Updated 20 July 2014


Menopause means the cessation of menstruation. It is a normal life event that indicates the end of a woman's fertility.


  • Menopause is a normal life event that designates the end of a woman's fertility.
  • Ovarian production of eggs and female hormones, as well as menstruation, decreases and eventually stops.The hormonal changes are often accompanied by characteristic symptoms, such as hot flushes, anxiety, poor memory, emotional instability and decreased sexual urge.  
  • The hormonal changes are often accompanied by characteristic symptoms, such as hot flushes, anxiety, poor memory, emotional instability and decreased sexual urge. 
  • Premenopause begins in the mid-40s and lasts until menopause, which occurs at an average age of about 51.
  • Long-term health effects during the post-menopausal phase include increased risk of osteoporosis and heart disease. 
  • Treatment of symptoms may include positive lifestyle modification and prescription therapies such as hormone therapy. (HT)
  • HT is the only treatment which will alleviate all symptoms of menopause.
  • There is unfortunately little scientific evidence to promote the efficacy of black cohosh and other herbal remedies, and plant oestrogens (bio-equivalnet hormones). 



Diminishing oestrogen leves as a reslt of decreasing ovarian function cause menopausal symptoms. When you enter  the menopause, your periods end because your ovaries no longer release eggs for fertilisation every month. As a result, production of the female hormone oestrogen stops. In normal circumstances, egg-cell production stops when the number of eggs a woman was born with has been exhausted, or their quality has deteriorated.

Natural versus induced

Symptoms of perimenopause and menopause

  • Spotting between menstrual periods
  • Periods that last more than seven days (or two days longer than usual)
  • Very heavy or gushing flow
  • Bleeding from the vagina during intercourse

  • Painful intercourse due to vaginal dryness (atrophy)
  • A woman’s perception of her changing body
  • Incontinence which could lead to sexual avoidance
  • Sleep disturbances due to night sweats
  • Depression, stress and anxiety
  • Many medications, including some anti-depressants
  • Reduced libido and impotence in the male sexual partner

How menopause harms the body

Effect on the skeletal bones

Effect on the heart

Effect on fat distribution, muscle mass and skin

Effect on the brain

Effect on fertility

When to see a doctor

  • You have prolonged irregular bleeding. This may be particularly important if you are overweight.
  • You experience bleeding after not having had a period for six months or more; among other possibilities, it may be a sign of uterine cancer.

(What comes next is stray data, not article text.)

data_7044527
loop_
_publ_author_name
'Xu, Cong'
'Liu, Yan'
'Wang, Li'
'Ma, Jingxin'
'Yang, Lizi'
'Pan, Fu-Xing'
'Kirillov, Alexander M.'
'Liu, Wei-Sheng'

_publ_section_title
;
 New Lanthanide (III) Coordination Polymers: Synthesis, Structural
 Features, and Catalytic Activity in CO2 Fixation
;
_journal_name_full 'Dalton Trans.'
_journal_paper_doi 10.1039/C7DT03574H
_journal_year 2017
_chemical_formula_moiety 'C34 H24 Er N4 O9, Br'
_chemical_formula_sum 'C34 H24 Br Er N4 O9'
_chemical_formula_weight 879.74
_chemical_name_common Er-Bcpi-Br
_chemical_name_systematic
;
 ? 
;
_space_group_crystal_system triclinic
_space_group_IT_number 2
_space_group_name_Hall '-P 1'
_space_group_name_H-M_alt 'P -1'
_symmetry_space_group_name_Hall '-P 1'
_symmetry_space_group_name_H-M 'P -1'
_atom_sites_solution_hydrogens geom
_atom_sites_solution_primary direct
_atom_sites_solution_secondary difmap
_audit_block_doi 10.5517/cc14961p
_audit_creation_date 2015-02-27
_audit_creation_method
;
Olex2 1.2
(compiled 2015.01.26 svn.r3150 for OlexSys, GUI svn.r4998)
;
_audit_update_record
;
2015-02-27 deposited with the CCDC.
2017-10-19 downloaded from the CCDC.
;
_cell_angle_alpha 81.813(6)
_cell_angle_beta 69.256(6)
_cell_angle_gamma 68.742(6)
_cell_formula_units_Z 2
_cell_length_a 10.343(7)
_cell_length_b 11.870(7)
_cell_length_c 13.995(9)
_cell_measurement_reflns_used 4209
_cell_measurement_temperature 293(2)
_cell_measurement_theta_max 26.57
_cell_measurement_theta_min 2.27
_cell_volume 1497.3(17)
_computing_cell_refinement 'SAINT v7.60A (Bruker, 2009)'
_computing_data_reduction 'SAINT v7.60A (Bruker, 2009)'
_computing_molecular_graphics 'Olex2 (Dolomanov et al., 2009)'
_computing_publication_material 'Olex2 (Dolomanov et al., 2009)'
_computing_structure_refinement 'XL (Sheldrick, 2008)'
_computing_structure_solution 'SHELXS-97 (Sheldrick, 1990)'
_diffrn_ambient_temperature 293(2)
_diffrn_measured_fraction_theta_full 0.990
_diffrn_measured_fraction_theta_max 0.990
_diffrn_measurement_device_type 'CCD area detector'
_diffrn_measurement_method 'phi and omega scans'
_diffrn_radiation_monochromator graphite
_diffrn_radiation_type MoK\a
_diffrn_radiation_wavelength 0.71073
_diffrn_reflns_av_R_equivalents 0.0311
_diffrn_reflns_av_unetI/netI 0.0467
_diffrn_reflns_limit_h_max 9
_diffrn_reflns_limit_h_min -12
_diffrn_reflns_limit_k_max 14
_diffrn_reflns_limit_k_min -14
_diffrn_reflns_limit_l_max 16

• Mood changes are causing problems. If depression is severe or persists for more than two weeks, consult your doctor.



  • Healthy with no problems
  • Healthy, but with significant risk factors for osteoporosis and/or heart disease
  • Medically compromised, for example has had a heart attack, stroke, breast cancer, diabetes etc.

  • lifestyle modification and home treatment
  • nonprescription remedies and
  • prescription therapies, including hormone therapy.

Lifestyle modification and home treatment

Prescription medication

The main ways in which HT is given are

  • Oral – by mouth
  • Across the skin – percutaneous/transdermal– as gels or patches (one of the safest options)
  • As implants
  • As a nasal spray ( not available in SA)
  • As an injection
  • In a hormone-impregnated intrauterine device
  •  Via the vagina as creams, foams, pessaries or oestrogen-impregnated rings

  • Your menopause started recently,  you are younger than 60 years and suffer severly from hot flushes and other menopausal symptoms.
  • Your menopause started recently, you are younger than 60 years and suffer severly from hot flushes and other menopausal symptoms, and are at risk for hip fractures. You may benefit from HT combined with anti-osteoporosis drugs.
  • you suffer from premature menopause (before 45 years of age). This should be treated to prevent the changes that occur due to the lack of hormones happening too early. Studies show that this prolonged exposure to hormones does not increase breast cancer risk or any other risks (besides clots). Once the natural age of the menopause is reached , the risks are the ame as for any other woman. 

  • a personal or family history of blood clots, stroke or breast cancer.
  • older than 60 and who had never taken HT before.
  • a family history of breast cancer or a personal history of breast lump should not take combined oestrogen and progestin therapy.
  • with a family or personal history of or increased risk for heart disease, stroke, deep vein thrombosis or hypertension.
  • elevated cholesterol or lipid levels. Talk to your doctor about statins as studies show women are under-treated in this regard.


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